In a hole in the ground there lived a hobbit. Not a nasty, dirty, wet hole, filled with the ends of worms and an oozy smell, nor yet a dry, bare, sandy hole with nothing in it to sit down on or to eat: it was a hobbit-hole, and that means comfort. And so the story begins which is the preamble to the now very famous Lord of the Rings trilogy. Bilbo Baggins, the most famous Hobbit of all hobbits, will ultimately confront the nasty dragon Smaug all on his own.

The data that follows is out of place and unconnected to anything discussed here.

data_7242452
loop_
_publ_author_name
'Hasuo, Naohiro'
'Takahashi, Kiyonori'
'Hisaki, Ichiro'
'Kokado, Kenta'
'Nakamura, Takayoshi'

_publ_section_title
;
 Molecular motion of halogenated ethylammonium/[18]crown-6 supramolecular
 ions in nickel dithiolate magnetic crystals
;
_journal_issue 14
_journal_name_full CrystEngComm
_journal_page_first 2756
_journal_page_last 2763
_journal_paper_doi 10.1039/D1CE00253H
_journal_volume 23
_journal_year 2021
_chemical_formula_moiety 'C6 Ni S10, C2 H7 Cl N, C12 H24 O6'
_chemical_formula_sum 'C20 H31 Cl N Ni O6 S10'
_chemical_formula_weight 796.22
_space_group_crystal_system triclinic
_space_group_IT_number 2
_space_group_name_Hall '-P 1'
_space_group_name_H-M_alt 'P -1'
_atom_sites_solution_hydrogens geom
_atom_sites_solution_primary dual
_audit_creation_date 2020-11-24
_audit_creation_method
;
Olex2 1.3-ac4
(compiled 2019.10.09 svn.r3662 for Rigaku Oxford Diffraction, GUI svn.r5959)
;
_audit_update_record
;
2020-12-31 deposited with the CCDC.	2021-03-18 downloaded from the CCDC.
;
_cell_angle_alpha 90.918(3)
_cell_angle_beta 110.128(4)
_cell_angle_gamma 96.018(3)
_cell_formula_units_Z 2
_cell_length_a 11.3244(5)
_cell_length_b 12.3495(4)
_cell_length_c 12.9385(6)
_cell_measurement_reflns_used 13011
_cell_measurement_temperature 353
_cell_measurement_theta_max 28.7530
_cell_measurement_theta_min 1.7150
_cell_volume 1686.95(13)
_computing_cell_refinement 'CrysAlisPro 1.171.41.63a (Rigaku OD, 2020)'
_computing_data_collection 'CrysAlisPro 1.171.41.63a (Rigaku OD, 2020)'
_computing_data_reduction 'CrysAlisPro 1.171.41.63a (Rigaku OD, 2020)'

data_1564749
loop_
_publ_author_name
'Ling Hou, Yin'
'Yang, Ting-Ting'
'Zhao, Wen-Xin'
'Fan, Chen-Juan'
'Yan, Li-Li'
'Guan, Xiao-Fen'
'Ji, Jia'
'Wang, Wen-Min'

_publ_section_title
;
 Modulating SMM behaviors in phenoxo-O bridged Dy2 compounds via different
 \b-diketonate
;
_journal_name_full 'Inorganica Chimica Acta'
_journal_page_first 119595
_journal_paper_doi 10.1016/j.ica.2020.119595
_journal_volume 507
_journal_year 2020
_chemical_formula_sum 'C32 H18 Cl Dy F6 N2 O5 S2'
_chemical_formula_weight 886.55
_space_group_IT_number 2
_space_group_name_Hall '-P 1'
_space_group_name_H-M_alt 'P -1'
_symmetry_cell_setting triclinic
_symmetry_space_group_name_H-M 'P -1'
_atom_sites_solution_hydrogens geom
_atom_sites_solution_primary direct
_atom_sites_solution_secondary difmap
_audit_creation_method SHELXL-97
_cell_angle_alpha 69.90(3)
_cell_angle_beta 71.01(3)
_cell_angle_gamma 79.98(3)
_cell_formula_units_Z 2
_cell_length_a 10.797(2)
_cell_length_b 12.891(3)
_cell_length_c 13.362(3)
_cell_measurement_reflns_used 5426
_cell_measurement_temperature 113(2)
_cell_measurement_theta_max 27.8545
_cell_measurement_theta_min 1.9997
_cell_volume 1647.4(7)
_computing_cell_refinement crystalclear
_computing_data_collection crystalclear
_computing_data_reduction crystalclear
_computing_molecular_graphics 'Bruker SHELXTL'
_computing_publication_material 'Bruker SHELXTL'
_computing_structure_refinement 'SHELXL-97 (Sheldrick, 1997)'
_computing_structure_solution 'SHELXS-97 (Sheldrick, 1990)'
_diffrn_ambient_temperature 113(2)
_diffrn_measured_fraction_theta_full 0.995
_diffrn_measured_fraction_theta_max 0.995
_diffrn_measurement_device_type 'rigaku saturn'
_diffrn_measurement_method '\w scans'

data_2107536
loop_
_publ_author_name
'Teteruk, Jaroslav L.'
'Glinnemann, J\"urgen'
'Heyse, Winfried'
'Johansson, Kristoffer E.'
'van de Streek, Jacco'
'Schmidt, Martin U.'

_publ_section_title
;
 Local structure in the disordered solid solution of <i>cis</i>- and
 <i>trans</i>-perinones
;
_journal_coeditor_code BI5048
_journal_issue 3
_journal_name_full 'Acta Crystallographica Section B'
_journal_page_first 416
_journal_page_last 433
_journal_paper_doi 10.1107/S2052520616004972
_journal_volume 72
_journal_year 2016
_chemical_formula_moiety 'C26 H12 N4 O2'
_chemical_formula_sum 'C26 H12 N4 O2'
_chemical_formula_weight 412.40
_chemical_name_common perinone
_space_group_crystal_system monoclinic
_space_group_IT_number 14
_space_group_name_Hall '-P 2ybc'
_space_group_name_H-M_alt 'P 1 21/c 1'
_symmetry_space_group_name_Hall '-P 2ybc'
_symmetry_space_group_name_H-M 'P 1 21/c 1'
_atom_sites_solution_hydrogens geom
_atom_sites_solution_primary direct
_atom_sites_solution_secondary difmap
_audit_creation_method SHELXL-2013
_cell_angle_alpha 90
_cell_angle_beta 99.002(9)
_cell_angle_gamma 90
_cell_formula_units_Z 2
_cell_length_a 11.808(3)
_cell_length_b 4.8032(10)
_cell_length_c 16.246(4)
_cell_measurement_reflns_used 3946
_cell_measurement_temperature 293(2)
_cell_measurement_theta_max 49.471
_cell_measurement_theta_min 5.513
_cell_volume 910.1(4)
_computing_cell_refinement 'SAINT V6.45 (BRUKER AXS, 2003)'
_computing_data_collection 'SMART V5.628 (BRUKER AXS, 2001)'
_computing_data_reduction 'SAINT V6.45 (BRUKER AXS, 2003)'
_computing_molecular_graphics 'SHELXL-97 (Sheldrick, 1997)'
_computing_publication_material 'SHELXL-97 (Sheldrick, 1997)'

Originally published in 1937, this revised edition, complete and unabridged, contains a couple of maps to help the fellow traveler. It is part of Hewitt’s Grade-8 Lightning Literature program (See Related Items below). From our Guide by Elizabeth Kamath:
While Charles Dickens’ immense popularity is based on a number of varied novels, Tolkien’s equally popular status is based mainly on just four books: the one you’re about to read and The Lord of the Rings trilogy that follows it. I realized in choosing The Hobbit that there was a good chance you would already have read it and possibly even The Lord of the Rings. But I think it’s a book that deserves rereading, and in my experience, most people like it enough to enjoy reading it a second (or third or fourth) time.